Judicial Power and American Character: Censoring Ourselves in An Anxious Age

By Robert F. Nagel | Go to book overview

Notes

Chapter 1
1.
Robert A. Dahl, "Decision-Making in a Democracy: The Supreme Court as a National Policy-Maker", 6 J. Pub. L.279 ( 1957). Later work suggests that in some respects Dahl underestimated the Court's power, but his essential insight remains persuasive. See, e.g., Jonathan D. Casper, "The Supreme Court and National Policy Making", 70 Am. Pol. L. Rev.50 ( 1976).
2.
On abortion, see Kristin Luker, Abortion and the Politics of Motherhood ( University of California Press, 1984). More generally, see Gerald N. Rosenberg, The Hollow Hope: Can Courts Bring About Social Change? ( University of Chicago Press, 1991).

Chapter 2
1.
One indication that anxiety about moral decline is widespread is the general popularity of books such as How Should We Then Live? ( Fleming H. Revell, 1976) by Francis A. Schaeffer and The Closing of the American Mind ( Simon & Schuster, 1987) by Allan Bloom. Among academics it is evidenced by the intense interest in, for example, After Virtue. A Study in Moral Theory ( University of Notre Dame Press, 1981) by Alasdair MacIntyre. See generally Richard John Neuhaus, The Naked Public Square: Religion and Democracy in America 75, 140 ( 2d ed., Eerdmans, 1986). At least one legal scholar has made the distressing connection between the Thomas hearings and general cultural deficiency. John Hart Ely , "On Giving Lies for Professional Reasons", 9 Const. Comm.1 ( 1992).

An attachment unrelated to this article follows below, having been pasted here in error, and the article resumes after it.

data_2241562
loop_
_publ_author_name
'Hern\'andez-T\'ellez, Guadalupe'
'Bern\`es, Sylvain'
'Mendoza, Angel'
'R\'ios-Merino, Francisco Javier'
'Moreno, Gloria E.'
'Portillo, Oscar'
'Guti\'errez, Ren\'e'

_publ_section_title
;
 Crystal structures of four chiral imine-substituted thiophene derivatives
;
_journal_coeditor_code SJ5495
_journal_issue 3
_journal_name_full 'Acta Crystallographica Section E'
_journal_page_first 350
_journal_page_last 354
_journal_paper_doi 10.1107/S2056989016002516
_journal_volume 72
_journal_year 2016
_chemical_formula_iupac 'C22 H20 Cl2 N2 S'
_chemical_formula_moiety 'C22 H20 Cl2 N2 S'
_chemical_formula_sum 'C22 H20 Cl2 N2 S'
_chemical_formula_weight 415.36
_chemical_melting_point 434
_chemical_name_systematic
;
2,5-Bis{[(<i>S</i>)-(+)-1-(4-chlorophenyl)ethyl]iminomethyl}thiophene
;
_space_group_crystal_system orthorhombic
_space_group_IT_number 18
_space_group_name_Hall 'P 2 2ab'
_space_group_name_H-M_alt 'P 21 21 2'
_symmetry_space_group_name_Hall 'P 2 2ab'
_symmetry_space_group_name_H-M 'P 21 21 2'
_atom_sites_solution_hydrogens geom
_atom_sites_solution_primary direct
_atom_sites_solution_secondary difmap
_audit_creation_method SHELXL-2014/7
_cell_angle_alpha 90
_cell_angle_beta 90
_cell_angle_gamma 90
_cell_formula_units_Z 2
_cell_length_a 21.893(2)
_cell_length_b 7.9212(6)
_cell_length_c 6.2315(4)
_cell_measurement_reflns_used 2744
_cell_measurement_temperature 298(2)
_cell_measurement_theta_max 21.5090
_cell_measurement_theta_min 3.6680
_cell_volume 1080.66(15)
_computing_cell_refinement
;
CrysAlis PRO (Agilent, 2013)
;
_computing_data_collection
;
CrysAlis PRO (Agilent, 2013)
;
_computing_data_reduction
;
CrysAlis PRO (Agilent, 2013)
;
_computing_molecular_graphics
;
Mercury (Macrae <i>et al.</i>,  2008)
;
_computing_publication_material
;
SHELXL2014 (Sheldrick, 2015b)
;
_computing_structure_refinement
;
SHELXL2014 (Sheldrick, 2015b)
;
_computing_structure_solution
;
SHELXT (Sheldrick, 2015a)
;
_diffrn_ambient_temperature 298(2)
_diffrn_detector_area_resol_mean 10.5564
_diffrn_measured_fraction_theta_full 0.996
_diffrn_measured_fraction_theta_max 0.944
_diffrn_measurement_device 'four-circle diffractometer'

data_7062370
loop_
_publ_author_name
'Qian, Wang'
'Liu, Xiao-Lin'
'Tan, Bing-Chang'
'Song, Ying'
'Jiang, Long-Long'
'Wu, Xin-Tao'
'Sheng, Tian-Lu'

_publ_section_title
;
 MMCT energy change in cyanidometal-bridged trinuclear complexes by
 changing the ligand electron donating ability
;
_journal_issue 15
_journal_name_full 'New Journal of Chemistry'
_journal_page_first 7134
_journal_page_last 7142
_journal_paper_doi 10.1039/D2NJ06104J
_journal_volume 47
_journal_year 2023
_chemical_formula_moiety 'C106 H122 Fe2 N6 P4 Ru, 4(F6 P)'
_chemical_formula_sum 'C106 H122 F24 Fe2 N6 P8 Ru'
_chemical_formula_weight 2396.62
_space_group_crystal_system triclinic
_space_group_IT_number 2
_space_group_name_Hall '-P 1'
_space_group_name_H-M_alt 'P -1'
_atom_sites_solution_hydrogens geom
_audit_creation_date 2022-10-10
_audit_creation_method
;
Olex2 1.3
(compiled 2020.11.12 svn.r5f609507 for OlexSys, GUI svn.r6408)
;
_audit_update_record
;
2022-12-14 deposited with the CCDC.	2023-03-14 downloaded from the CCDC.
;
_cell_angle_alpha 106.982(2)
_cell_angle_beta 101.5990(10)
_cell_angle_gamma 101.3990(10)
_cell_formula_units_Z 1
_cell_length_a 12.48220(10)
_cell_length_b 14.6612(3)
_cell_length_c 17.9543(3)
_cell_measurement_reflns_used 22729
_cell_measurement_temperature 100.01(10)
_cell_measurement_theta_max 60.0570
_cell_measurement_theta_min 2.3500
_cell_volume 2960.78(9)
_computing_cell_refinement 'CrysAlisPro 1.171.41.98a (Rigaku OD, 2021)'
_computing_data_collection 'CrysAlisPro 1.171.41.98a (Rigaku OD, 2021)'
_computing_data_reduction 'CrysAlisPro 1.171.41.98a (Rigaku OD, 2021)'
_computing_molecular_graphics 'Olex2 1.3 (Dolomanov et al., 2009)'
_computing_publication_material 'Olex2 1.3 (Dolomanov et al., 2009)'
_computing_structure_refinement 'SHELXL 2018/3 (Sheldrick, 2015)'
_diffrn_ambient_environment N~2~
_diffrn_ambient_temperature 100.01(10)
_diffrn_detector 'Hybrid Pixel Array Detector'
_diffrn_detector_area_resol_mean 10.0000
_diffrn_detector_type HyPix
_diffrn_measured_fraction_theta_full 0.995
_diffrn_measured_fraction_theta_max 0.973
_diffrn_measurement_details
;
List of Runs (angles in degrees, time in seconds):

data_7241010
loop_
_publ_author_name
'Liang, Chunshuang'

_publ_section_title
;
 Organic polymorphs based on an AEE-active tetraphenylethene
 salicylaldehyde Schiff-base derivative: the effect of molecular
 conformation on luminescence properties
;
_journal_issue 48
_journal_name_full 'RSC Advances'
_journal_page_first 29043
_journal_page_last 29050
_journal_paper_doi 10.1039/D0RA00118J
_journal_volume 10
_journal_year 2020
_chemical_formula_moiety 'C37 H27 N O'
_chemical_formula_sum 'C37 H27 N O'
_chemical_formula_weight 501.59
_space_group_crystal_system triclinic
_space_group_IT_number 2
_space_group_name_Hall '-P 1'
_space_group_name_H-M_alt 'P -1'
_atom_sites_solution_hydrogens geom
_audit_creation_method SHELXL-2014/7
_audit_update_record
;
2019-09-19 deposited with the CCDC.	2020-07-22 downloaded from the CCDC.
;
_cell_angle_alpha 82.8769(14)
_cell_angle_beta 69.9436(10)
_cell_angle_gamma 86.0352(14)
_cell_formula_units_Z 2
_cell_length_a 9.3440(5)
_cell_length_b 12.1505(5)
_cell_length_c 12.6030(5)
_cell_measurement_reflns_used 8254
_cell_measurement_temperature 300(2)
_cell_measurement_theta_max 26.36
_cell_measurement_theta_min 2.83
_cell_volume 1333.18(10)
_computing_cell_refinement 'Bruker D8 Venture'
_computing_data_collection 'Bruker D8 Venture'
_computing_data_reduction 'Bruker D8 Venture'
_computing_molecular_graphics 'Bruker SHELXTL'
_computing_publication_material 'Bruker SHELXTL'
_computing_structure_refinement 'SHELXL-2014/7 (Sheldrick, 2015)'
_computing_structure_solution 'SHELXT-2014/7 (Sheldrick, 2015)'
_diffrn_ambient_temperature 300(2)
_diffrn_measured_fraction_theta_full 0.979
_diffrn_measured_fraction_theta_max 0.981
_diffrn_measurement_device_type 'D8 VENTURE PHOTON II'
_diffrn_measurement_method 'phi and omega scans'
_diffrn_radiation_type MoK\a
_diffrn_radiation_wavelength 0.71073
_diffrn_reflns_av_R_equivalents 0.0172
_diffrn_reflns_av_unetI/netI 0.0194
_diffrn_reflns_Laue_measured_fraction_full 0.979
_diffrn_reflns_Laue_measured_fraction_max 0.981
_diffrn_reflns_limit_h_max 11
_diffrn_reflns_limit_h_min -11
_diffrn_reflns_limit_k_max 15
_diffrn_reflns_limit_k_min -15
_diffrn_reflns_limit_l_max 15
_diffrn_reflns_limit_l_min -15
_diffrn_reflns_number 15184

2.
For a thoughtful discussion about the possibilities that affirmative action benefits establishment institutions and that it does not much assist the underclass, see Stephen L. Carter, Reflections of an Affirmative Action Baby 20, 71, 80 ( Basic Books, 1991). See also Shelby Steele, The Content of Our Character 6, 77-87, 118 ( Harper Perennial, 1991).

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